On a mission execution basis, for us, it’s literally hitting a target with a weapon. You have your target. And then you know what weapon you want to use for what reasons you want to use it. And then you start backwards from there to figure out where you need the airplane to be in space at any given time prior to that.
Even so far as to say, it will take two hours to fly to that target. Therefore, we need to take off at this time to have enough time. We need to step to the airplanes 45 minutes prior to that takeoff time. We need to brief the mission two hours prior which means that I need to be at work at such and such time which means I need to be in bed the night before. Working backwards from the target drives your execution of the mission all the way up to that.
From an organizational perspective, it’s figuring out where you want the organization to be, let’s say, six months from now. If I do everything right, what does success look like in six months or a year? Whatever your time horizon is. And then, what do I need to accomplish? And at what intervals do I need to accomplish those things in order to meet that goal? Versus just starting out and whatever happens, happens.
Josh: That sounds like one of Stephen Covey’s seven habits which is start with the end in mind. I think that made sense when I first read it. And I think it makes sense when you’ve just explained it. If you tend to work backward, you’re likely to have some more success.
Hey, Jeff, we’re basically out of time for this podcast. You have lots of great lessons. I’m sure this is going to be an unbelievable book.
The military has a lot to teach us. You see, this whole thing about the military being too bureaucratic and it doesn’t get things done, in my experience, it’s just a myth. I never was in the military but I used to service the military when I was in the vending business. Watching my son is just a completely different thing. I actually think the military provides training that’s just plainly unbelievable.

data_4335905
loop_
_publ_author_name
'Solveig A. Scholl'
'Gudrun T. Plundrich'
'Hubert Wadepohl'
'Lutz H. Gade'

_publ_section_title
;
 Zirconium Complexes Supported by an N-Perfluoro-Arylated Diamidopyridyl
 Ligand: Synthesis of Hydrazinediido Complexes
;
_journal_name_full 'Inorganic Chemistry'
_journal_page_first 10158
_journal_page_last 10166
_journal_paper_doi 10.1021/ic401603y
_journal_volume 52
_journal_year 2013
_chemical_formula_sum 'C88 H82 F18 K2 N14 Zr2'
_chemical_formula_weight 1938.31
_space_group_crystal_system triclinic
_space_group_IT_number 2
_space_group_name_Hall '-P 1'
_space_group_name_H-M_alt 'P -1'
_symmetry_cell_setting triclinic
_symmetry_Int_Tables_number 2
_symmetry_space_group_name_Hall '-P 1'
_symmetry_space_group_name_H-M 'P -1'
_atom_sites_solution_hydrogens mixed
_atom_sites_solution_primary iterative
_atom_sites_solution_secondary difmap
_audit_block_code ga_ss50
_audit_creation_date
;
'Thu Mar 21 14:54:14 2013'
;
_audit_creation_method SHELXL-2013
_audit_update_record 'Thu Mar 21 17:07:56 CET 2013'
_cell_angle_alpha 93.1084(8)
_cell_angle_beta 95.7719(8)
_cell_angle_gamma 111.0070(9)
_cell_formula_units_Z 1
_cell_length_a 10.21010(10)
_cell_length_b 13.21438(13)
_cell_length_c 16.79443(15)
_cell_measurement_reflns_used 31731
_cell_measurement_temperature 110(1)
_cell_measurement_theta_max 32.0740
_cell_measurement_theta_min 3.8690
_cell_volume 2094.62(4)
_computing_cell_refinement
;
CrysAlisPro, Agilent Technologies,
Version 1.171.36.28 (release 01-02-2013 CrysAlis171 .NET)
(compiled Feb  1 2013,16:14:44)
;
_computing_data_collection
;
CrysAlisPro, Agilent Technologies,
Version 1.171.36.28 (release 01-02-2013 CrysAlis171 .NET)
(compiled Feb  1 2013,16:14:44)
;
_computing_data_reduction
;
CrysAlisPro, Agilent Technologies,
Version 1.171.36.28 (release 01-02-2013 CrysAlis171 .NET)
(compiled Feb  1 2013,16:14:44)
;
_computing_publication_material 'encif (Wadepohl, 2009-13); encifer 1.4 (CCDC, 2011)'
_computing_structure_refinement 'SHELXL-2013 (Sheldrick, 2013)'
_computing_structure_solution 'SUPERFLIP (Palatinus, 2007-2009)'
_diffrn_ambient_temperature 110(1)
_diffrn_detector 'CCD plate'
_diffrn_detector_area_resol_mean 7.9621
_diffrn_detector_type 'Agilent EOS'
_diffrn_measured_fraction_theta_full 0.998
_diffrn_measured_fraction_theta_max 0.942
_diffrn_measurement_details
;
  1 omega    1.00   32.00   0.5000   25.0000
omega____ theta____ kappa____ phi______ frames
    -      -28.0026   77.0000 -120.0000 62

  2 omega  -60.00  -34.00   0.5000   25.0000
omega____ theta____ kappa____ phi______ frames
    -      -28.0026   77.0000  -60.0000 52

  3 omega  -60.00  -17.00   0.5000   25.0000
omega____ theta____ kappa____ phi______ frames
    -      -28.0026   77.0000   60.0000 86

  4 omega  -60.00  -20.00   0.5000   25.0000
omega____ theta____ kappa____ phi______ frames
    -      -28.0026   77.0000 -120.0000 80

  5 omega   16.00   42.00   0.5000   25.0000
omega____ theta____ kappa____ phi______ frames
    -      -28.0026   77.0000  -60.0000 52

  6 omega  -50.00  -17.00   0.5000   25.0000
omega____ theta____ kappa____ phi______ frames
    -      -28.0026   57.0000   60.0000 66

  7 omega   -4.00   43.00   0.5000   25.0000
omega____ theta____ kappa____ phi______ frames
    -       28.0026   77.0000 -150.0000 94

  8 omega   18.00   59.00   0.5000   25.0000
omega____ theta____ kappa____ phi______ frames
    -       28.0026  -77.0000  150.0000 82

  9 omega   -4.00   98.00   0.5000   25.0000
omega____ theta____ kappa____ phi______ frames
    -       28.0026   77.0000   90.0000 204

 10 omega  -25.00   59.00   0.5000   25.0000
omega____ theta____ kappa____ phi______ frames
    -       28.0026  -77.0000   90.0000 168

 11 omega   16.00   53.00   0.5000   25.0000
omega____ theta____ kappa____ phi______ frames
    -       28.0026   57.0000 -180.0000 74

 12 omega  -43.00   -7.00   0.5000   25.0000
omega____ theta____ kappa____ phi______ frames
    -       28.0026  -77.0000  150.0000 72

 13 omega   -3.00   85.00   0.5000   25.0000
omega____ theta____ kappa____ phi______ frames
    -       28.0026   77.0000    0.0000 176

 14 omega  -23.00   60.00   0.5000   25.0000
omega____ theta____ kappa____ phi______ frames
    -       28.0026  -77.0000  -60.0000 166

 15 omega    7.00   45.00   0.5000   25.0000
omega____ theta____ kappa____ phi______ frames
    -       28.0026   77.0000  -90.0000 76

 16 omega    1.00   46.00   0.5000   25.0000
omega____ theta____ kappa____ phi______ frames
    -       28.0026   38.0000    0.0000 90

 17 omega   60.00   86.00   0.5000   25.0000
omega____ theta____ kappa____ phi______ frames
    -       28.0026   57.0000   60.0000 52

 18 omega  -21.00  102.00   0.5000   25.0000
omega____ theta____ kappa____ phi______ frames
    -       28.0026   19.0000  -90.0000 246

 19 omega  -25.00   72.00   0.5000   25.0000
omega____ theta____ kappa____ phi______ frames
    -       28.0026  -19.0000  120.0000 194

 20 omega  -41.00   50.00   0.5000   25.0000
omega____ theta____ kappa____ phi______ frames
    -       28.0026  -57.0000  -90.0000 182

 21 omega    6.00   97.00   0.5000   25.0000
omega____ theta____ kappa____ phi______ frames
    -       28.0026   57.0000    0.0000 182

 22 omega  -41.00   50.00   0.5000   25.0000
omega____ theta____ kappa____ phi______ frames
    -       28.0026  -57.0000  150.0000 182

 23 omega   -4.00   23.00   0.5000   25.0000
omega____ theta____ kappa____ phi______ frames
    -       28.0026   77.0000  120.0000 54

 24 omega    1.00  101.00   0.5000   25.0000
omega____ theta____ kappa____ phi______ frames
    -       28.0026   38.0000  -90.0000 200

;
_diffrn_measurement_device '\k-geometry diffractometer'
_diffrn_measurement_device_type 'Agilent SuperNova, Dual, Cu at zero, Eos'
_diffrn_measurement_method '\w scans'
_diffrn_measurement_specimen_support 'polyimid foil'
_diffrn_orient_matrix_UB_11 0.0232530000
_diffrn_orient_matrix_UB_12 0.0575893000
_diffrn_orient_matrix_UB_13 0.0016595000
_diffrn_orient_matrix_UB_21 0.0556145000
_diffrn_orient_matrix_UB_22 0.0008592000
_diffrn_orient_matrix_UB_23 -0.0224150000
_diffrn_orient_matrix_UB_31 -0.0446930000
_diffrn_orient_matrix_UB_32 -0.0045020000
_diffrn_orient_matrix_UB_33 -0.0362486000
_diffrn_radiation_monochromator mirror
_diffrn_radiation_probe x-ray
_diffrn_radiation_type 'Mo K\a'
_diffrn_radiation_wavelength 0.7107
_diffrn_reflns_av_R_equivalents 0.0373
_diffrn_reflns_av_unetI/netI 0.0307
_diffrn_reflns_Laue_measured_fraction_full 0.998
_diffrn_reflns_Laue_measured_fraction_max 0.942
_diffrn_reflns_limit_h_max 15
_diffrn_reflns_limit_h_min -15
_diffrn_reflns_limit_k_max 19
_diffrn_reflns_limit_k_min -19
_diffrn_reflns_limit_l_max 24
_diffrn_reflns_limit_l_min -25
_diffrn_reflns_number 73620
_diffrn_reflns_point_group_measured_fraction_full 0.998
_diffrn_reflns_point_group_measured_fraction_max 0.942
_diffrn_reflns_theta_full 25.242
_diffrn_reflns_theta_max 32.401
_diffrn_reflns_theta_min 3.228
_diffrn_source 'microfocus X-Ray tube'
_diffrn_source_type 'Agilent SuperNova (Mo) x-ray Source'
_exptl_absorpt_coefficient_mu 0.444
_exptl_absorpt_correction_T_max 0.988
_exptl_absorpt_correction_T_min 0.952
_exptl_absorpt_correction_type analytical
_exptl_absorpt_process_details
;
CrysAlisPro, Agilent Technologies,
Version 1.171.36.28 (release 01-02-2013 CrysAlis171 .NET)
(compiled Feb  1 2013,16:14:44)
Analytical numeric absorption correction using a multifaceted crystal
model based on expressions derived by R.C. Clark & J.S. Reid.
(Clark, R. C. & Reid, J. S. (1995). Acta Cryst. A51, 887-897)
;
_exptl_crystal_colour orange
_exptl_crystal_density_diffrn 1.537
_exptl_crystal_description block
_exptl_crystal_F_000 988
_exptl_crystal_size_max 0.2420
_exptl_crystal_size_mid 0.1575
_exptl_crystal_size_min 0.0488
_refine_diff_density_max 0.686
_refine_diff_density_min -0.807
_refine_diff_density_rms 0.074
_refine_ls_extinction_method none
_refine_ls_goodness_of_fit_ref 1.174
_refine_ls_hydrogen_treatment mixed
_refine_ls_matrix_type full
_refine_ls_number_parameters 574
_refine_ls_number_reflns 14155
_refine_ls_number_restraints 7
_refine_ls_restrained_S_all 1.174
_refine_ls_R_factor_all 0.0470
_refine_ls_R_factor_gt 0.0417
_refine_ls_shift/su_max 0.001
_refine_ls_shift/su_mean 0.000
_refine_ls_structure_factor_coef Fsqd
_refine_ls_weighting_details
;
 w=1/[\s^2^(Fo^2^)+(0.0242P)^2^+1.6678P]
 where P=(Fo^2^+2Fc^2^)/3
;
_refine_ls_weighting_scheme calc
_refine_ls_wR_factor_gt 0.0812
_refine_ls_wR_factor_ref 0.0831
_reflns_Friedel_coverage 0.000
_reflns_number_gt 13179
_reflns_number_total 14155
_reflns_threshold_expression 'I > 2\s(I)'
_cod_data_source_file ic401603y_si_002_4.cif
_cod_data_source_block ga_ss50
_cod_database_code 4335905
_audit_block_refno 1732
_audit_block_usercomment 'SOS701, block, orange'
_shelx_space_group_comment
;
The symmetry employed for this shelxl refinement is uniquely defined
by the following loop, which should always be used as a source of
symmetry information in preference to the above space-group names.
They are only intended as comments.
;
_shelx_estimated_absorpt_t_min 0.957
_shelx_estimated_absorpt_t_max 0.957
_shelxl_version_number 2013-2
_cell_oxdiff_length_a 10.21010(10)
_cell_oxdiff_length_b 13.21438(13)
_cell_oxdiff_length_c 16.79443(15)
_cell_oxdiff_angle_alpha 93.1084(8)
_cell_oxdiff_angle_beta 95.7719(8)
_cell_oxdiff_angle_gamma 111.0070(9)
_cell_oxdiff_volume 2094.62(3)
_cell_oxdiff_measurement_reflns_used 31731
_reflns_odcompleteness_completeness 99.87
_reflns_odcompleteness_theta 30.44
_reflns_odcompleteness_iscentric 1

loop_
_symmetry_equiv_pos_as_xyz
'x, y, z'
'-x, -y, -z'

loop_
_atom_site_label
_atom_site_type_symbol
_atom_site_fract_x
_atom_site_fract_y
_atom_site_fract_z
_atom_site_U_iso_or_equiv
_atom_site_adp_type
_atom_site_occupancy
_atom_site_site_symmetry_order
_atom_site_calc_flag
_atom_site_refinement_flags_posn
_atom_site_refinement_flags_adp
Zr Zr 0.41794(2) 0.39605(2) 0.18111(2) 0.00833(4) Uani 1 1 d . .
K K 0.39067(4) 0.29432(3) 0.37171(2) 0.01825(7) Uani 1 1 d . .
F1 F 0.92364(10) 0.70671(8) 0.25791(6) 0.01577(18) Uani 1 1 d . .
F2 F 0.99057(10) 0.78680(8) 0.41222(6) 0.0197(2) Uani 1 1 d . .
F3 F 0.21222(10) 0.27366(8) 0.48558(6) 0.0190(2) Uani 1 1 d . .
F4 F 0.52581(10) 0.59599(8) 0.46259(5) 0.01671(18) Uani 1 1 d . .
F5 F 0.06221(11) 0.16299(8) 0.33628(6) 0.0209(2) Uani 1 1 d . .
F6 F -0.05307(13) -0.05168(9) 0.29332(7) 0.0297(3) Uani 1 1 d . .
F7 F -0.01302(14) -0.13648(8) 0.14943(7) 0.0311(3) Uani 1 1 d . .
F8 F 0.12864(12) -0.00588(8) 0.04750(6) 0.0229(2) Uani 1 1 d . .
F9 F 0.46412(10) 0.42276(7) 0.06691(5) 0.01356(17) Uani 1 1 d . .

I appreciate you sharing those lessons that you’ve learned with us. How would folks find you if they wanted to?
Jeff: I’m on Twitter, @JefforAZ. My website is jefforr.com.
Josh: I assume you have an e-mail link or contact out there.
Jeff: I do have a contact page on my website.
Josh: I’m also going to bet that if somebody wanted to have a conversation with you, you would probably be willing to do so?
Jeff: You bet.
Hey, Jeff, thanks so much for your time today. I really appreciate it.
I also have an offer for you. I have a free one-hour audio CD. It’s my free audio CD course. It’s called Success to Sustainability: The Five Things You Need to Do to Make Your Business Personally and Economically Sustainable. It’s really easy to get it. All you have to do is take out your smartphone. As Jeff just told you, don’t do this while you’re driving because the bikers don’t like it. I’m a biker also, by the way. Take out your smartphone and text the word SUSTAINABLE to 44222. That’s the word SUSTAINABLE to 44222.
This is Josh Patrick. You’ve been at The Sustainable Business. Thanks a lot for spending some time with us today. I hope to see you back here really soon.
Narrator: You’ve been listening to The Sustainable Business podcast where we ask the question, “What would it take for your business to still be around 100 years from now?” If you like what you’ve heard and want more information, please contact Josh Patrick at 802‑846‑1264 ext 2, or visit us on our website at www.askjoshpatrick.com, or you can send Josh an e-mail at firstname.lastname@example.org.
Thanks for listening. We hope to see you at The Sustainable Business in the near future.